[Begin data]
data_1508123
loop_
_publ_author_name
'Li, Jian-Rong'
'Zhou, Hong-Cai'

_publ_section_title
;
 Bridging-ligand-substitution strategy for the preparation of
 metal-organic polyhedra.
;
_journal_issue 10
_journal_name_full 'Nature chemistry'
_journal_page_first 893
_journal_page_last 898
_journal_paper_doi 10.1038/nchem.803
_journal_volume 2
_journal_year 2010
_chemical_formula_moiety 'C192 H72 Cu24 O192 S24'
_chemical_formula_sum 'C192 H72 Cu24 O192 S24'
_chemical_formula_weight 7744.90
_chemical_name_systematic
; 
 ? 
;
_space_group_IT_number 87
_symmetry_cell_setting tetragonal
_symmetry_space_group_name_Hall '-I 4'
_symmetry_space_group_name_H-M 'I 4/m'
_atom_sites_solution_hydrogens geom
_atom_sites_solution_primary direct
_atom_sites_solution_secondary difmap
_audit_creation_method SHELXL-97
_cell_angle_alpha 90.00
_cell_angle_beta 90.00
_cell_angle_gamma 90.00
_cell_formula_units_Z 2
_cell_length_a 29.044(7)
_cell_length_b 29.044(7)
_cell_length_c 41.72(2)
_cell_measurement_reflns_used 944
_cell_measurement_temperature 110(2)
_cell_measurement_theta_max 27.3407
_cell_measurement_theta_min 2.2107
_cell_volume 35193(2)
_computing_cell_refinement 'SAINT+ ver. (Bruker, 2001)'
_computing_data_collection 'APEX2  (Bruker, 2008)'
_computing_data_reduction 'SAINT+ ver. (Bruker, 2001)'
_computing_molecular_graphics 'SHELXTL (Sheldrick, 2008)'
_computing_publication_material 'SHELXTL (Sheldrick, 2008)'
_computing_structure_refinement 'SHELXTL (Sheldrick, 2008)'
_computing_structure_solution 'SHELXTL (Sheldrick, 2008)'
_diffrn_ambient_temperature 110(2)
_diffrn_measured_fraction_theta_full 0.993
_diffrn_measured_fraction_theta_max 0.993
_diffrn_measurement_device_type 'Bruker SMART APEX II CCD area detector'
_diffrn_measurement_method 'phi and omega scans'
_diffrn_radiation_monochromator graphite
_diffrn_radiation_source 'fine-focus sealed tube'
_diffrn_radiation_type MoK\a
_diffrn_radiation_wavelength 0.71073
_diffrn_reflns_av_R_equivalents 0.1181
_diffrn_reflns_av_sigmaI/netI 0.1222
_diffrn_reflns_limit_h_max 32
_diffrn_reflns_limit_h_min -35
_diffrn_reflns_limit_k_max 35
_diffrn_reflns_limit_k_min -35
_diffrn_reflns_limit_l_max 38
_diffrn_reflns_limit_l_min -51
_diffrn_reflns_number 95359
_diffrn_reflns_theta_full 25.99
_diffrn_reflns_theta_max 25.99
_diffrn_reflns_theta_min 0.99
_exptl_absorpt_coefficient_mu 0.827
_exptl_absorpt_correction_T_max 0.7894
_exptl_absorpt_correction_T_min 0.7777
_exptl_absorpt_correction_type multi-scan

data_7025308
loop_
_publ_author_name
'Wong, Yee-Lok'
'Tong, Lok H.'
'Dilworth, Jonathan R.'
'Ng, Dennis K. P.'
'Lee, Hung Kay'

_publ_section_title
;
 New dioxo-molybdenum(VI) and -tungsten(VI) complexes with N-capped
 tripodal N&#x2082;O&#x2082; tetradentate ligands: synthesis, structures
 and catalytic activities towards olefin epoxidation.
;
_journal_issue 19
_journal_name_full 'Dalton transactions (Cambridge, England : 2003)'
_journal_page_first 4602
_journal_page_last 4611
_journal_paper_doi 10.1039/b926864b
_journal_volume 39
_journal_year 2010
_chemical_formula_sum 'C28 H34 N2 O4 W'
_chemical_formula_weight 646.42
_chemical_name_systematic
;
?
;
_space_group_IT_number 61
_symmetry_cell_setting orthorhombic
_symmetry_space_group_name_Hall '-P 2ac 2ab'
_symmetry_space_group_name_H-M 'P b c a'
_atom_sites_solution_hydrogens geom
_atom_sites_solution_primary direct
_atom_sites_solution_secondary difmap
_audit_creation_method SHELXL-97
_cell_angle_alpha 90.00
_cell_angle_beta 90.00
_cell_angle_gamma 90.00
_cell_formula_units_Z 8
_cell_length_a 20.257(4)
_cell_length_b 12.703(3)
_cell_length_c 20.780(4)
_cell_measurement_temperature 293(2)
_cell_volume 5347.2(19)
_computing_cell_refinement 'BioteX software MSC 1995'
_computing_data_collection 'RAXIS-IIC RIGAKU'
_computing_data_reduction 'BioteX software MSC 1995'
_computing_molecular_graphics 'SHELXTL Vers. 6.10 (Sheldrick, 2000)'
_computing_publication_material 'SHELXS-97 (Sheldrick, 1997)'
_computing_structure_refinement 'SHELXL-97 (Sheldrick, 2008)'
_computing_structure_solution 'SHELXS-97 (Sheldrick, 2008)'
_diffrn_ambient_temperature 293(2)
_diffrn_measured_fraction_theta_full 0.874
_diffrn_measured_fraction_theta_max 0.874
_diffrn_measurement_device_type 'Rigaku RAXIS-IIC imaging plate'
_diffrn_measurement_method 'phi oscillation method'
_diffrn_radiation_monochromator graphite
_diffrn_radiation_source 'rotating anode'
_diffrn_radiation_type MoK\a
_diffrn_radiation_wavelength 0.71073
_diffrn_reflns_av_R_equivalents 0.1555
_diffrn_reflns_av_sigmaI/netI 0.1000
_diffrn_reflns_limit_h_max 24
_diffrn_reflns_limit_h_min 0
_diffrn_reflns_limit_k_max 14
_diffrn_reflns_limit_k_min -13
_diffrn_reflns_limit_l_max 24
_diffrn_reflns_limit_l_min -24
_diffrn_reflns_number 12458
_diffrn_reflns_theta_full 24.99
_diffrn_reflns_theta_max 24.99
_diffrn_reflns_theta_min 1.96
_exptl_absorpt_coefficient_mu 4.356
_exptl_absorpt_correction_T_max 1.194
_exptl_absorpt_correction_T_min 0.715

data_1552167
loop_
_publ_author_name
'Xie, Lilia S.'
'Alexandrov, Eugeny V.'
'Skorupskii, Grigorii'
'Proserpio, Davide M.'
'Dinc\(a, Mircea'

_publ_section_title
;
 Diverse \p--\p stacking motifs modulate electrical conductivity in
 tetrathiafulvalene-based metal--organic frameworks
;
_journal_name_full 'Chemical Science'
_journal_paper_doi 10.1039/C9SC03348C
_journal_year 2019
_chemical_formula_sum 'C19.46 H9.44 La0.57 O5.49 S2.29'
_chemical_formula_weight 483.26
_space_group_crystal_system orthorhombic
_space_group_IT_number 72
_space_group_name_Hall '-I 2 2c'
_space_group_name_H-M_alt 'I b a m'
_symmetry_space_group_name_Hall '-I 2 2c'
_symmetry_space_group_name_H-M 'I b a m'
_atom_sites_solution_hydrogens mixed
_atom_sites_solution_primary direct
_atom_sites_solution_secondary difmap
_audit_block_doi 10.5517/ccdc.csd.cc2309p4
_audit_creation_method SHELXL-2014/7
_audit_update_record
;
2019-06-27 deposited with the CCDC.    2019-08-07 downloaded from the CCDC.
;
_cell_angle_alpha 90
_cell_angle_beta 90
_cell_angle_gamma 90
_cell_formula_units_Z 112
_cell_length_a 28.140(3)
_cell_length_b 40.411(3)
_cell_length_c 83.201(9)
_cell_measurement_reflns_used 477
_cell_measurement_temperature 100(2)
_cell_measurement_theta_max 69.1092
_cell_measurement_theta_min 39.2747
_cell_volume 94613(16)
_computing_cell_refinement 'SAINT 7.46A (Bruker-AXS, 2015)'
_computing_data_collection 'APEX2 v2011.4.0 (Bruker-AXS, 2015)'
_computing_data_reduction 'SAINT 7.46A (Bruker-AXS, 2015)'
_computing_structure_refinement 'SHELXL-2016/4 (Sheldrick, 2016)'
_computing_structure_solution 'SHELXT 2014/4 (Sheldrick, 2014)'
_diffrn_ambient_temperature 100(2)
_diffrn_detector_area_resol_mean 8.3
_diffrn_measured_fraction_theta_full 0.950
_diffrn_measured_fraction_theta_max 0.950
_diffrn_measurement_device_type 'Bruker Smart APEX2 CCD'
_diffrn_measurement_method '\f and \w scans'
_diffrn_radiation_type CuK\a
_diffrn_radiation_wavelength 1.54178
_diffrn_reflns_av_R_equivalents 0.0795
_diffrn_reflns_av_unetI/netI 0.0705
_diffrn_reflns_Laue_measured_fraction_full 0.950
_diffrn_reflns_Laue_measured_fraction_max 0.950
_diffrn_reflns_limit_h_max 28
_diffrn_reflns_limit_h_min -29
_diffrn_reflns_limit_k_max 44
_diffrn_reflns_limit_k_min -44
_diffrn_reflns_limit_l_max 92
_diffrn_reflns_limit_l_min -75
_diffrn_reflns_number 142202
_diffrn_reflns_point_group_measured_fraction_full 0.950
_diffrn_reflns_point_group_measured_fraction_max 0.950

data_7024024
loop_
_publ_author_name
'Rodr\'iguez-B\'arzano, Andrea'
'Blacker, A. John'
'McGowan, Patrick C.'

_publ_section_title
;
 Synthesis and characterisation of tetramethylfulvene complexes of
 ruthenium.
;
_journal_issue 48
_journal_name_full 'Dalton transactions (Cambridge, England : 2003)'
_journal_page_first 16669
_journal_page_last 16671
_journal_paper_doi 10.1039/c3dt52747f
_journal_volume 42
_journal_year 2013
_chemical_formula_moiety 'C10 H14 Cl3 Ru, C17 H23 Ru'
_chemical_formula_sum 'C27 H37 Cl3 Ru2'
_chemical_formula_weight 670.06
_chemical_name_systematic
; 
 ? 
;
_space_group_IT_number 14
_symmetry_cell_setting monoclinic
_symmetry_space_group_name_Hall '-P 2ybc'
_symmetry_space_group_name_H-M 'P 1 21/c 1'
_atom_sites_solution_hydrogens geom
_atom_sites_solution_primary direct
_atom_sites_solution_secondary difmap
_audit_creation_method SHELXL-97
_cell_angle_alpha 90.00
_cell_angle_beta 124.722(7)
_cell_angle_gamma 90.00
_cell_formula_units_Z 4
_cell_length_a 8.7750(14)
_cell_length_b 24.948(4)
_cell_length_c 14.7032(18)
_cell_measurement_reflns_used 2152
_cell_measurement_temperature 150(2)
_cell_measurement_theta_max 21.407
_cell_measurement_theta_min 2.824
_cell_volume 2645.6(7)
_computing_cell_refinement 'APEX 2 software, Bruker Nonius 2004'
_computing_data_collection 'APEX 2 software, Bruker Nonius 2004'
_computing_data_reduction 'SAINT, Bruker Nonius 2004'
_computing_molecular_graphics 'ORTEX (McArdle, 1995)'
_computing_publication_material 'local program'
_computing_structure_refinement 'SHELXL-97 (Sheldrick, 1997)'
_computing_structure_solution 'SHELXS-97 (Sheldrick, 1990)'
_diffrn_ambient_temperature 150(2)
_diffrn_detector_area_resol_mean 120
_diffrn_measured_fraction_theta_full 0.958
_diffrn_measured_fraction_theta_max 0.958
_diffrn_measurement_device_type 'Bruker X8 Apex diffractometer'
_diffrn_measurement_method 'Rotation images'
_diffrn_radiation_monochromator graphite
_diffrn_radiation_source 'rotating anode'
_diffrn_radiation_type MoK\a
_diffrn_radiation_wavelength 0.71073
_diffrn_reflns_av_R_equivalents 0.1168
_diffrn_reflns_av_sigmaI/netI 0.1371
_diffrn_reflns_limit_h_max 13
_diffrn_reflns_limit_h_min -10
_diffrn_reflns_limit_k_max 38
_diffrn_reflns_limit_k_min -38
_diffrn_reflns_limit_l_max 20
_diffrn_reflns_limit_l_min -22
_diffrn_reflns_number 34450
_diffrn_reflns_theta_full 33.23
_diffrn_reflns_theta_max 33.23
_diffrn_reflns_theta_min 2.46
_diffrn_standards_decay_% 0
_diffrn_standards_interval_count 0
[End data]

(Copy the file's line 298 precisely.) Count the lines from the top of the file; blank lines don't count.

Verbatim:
_diffrn_standards_interval_count 0